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Future city builders: Shelley Long

U of T alumna Shelley Long is a landscape designer at Hapa Collaborative in Vancouver (photos courtesy of Shelley Long)

They're the new generation of Toronto city builders. Meet the ambitious University of Toronto students and recent grads poised to become big players in shaping urban identity and city development. 

U of T News writer Romi Levine continues the Future City Builders stories with a profile of U of T alumna Shelley Long, a landscape designer in Vancouver.


Whether it’s the hint of greenery between skyscrapers or a leafy inner-city courtyard – there’s an art to finding the balance between the built and natural environments in a city.

It’s this interaction that drew Shelley Long to landscape architecture. 

“With landscape projects, the day you finish building your project, it starts to grow and change. Whereas, with buildings, the day you finish your project, they start to deteriorate in a sense,” says Long, who received her master's in landscape architecture from the University of Toronto’s John H. Daniels Faculty of Architecture, Landscape, and Design

For her thesis, Long explored these notions of native versus invasive landscapes by re-imagining the Trans-Canada Highway between Calgary and Banff as Canada’s next national park. 

“Along the way you experience a spectrum of different human ecologies from the city to an industrial cement mine to agricultural fields to First Nations reserves, which are very Canadian landscapes – and finally, the national park itself,” she says.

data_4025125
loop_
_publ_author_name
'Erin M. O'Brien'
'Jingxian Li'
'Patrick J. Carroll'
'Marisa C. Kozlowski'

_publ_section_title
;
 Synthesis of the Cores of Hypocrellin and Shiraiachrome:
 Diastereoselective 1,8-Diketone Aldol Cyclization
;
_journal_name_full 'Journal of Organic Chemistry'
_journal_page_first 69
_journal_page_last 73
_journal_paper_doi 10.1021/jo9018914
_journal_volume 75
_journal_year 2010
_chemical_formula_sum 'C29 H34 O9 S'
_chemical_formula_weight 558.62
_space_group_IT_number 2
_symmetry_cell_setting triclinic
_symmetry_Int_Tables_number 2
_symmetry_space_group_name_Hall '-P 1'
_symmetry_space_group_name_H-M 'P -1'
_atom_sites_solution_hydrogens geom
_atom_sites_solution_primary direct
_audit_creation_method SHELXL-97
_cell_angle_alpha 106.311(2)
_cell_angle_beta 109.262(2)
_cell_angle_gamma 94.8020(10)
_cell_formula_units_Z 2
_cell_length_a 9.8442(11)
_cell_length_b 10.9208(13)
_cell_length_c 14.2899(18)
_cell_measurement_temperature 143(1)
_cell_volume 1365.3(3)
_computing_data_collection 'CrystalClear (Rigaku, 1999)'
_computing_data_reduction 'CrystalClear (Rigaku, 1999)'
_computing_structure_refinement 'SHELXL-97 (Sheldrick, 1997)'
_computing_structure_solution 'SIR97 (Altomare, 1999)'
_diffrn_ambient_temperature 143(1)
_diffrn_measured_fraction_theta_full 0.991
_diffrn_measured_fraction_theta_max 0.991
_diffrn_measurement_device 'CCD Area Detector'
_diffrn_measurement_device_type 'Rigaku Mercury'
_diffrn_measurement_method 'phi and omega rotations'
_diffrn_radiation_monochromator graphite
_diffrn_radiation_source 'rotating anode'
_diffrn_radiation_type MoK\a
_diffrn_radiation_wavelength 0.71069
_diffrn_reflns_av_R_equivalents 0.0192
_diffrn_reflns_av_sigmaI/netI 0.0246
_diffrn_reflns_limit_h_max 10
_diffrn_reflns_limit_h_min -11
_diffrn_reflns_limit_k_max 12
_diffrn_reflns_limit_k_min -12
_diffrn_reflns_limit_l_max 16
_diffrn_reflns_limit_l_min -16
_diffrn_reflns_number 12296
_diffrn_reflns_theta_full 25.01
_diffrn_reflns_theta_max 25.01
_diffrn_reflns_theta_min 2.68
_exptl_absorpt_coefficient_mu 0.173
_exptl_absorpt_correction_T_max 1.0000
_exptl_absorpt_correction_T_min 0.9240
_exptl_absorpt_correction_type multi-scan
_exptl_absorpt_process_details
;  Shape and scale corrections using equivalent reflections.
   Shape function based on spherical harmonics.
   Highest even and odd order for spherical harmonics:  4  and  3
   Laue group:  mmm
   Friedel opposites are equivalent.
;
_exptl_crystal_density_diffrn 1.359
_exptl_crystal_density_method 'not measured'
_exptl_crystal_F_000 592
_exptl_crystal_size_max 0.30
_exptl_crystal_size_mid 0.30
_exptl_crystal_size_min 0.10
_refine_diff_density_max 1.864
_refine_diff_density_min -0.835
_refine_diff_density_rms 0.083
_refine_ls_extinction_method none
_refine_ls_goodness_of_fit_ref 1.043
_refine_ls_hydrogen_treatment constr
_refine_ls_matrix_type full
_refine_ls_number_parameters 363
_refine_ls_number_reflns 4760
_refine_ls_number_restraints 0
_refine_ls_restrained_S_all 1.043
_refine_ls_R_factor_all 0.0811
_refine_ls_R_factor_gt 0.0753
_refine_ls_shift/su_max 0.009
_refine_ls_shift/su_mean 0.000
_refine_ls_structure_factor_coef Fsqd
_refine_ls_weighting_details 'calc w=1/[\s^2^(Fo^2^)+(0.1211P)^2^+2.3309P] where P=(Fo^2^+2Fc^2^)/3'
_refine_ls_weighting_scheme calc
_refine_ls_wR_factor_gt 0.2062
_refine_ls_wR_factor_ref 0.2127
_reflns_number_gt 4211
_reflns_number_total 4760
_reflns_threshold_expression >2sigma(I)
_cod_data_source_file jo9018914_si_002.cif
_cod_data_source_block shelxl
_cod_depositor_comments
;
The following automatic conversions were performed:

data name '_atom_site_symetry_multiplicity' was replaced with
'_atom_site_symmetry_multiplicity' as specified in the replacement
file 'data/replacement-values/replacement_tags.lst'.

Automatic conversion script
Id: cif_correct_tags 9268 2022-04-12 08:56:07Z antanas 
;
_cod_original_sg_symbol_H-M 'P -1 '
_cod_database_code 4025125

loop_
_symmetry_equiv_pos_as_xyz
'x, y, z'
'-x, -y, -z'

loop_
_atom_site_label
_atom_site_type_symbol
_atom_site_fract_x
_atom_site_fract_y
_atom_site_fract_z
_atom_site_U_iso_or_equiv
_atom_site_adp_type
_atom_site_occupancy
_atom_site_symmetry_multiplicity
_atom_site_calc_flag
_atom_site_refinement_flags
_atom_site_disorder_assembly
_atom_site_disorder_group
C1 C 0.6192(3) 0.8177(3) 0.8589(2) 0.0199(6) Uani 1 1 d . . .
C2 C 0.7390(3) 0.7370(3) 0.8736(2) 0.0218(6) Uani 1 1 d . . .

Long currently works for Hapa Collaborative, a landscape architecture and design firm in Vancouver. 

At Hapa, she’s been able to work on a range of different projects – from residential developments to revitalizing areas of the Simon Fraser University campus. 

But it’s the art installation projects that she talks about most enthusiastically.

This year, she was part of a team who designed and created a giant megaphone in a west-end Vancouver plaza. The sculpture, called “Speaker’s Corner,” (pictured below) pays tribute to Jim Deva, an active community member and LGBTQ advocate. 

Megaphone in Jim Deva plaza

“That was a whirlwind process, but it was really exciting to start a project and see it built in a span of 2 1/2 months,” says Long. 

“People put boom boxes behind it. Musicians perform inside it,” she says. “It’s been a really successful centrepiece of that part of the west-end.”

Having lived both in Toronto and Vancouver, Long has observed the cities’ different approaches to city building.

“Vancouver is very outward-focused city in that we are blessed with this abundance of scenery and natural life,” she says. “Our architecture and our built environment definitely reflect that. Our sea wall is the most important public space in the city.”

“Toronto is a much more inward-focused city in that it really loves itself,” says Long. “I don’t say that in a bad way. I say that in a way that it really celebrates its identity. It’s much more culturally focused. It’s much more multicultural. That really comes across in the built landscape.”

Long says Vancouver can learn from Toronto’s rethinking of the waterfront and ravines with an emphasis on landscape architecture. 

“We’re saying how can we reintegrate these waterfront spaces and give them back to the public in really interesting ways and develop them into new communities. Likewise, how can we naturalize our streams to make more resilient storm water systems.”

She hopes to see similarly bold perspectives on city building in Vancouver. 

“It’s starting to happen, but it’s a long process.”